Leading statesmen optimistically expected that tension between Austria-Hungary and Serbia, exacerbated by the assassination of Archduke Franz Ferdinand on 28 June 1914, would somehow be resolved like the earlier crises. Even after Austria-Hungary rejected Serbia’s compliant but not total acceptance of its ultimatum and declared war, hope lingered of keeping the war contained.

Few policymakers had wanted war (the main exception perhaps being Franz Conrad von Hötzendorf, Austro-Hungarian Chief of Staff). The German Kaiser was no exception, although he was addicted to impulsive speeches and interviews, liked to strut in military uniform, and even enjoyed fiddling with the detailed design of uniforms (as did his fellow emperors Franz Joseph and Nicholas II).

World War I was a momentous and enduring tragedy. Germany, for one, had everything to gain from continuing peace.

As those examples suggest, MacMillan goes into revealing detail not only about demographic, economic, political, diplomatic, and military situations and events but also about people — royalty, politicians, foreign ministers, diplomats, generals and admirals, journalists, and influential or well connected socialites — together with their backgrounds, illnesses, deaths, and strengths or quirks of personality.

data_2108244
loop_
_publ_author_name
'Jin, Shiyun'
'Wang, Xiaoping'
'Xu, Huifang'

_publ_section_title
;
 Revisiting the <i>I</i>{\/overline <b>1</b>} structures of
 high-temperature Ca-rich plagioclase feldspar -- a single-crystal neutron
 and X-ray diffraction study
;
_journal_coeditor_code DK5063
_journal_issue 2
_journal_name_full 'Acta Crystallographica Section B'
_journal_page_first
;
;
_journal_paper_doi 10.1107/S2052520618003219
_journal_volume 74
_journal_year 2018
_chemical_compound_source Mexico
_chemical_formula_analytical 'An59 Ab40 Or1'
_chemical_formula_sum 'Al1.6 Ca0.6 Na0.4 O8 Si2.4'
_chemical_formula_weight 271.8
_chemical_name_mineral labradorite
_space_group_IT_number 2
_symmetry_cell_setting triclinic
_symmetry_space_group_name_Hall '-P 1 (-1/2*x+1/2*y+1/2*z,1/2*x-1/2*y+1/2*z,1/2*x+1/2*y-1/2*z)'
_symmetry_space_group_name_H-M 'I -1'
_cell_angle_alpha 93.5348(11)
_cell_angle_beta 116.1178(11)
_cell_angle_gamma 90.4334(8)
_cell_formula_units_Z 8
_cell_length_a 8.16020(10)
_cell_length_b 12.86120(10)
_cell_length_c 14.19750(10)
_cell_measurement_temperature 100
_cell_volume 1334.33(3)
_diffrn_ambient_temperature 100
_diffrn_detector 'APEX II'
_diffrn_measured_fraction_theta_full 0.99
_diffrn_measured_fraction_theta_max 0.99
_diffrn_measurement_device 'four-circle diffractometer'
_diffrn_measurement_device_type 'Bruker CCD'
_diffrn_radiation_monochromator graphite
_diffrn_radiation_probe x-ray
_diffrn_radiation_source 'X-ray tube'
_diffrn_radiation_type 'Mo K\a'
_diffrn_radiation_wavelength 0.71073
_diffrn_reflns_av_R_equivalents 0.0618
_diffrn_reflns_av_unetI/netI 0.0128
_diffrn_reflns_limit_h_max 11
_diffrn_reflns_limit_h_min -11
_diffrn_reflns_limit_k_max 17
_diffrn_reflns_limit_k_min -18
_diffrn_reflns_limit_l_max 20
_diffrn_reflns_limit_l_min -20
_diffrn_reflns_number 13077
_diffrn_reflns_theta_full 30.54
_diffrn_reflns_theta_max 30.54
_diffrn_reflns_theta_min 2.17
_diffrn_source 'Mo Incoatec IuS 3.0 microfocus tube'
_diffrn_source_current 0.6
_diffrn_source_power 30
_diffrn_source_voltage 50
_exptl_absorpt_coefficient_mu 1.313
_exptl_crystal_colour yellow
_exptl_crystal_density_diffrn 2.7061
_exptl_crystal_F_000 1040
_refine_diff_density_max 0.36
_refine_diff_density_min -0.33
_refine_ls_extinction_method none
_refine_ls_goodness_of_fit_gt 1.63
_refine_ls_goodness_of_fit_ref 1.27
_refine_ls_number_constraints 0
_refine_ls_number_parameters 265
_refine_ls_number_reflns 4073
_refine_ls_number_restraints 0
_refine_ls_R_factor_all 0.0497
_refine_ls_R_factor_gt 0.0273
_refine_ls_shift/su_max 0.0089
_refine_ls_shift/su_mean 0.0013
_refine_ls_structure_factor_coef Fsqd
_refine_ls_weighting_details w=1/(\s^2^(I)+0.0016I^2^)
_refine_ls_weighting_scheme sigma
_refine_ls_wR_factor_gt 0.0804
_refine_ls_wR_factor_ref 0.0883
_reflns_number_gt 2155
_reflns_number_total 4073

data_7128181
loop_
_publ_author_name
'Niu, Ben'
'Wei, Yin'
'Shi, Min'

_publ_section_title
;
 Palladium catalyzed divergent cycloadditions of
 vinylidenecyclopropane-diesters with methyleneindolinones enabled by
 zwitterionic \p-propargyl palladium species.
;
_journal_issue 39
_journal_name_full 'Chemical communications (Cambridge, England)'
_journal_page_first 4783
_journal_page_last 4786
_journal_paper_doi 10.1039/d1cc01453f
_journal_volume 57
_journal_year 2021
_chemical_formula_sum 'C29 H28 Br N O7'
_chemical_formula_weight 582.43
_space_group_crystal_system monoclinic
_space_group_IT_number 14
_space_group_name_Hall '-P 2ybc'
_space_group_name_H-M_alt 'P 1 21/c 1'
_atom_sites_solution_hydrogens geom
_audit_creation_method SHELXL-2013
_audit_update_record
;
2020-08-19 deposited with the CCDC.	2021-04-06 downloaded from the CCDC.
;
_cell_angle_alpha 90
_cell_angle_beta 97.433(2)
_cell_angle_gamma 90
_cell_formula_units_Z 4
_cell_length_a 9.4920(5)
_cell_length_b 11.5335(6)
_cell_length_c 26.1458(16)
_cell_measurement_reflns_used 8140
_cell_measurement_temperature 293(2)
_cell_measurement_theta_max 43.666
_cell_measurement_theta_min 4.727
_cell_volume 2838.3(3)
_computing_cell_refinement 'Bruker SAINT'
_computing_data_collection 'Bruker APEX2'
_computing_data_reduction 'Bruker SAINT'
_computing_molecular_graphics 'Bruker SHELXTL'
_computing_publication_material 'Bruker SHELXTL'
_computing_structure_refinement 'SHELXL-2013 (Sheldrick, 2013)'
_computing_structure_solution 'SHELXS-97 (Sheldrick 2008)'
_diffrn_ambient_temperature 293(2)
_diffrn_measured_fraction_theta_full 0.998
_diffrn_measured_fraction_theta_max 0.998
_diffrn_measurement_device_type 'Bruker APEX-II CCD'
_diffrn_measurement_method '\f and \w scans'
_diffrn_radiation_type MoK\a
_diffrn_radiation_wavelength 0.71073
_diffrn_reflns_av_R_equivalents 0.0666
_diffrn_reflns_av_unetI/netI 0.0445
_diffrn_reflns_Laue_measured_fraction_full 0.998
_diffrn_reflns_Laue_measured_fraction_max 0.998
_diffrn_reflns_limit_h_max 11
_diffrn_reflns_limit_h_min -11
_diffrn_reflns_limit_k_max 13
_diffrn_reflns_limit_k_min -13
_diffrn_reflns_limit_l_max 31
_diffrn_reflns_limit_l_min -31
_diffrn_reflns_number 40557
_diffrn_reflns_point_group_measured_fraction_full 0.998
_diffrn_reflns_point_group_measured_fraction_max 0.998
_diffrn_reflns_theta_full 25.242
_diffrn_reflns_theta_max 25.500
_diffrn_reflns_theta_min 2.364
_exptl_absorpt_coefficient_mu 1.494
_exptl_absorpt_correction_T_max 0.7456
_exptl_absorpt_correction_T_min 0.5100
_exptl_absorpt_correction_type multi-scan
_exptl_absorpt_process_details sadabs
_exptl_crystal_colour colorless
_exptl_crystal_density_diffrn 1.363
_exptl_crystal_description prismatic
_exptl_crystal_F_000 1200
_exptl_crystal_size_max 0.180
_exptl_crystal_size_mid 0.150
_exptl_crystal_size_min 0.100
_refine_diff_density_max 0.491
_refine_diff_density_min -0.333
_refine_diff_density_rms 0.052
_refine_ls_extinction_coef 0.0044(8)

Much of this is relevant to the role of sheer and even trivial accident in momentous history. MacMillan herself notes several examples. The Russian monk Rasputin, whatever his faults, strongly advocated peace and had great influence with the Imperial family; but he had been stabbed by a madwoman on the very day of the Austrian Archduke’s assassination and was recovering slowly, far from St. Petersburg. The Archduke himself had long realized that Austria-Hungary was too weak to risk an aggressive foreign policy. Alfred von Kiderlen-Wächter, German Foreign Minister and in MacMillan’s opinion a force for peace, had died in December 1912. Joseph Caillaux, France’s peace-minded Prime Minister, had had to resign in January 1912, partly in connection with his second wife’s shooting of an editor who had threatened to publish some indiscreet love letters that Caillaux had sent to her while she was still married to someone else. Although MacMillan does not explicitly raise the question, I was set to wondering how events would have evolved if Otto von Bismarck, a realist who was satisfied with Germany’s international position achieved by 1871, had been alive and in office in 1914. Or what if Gavrilo Princip’s bullet had missed the Archduke?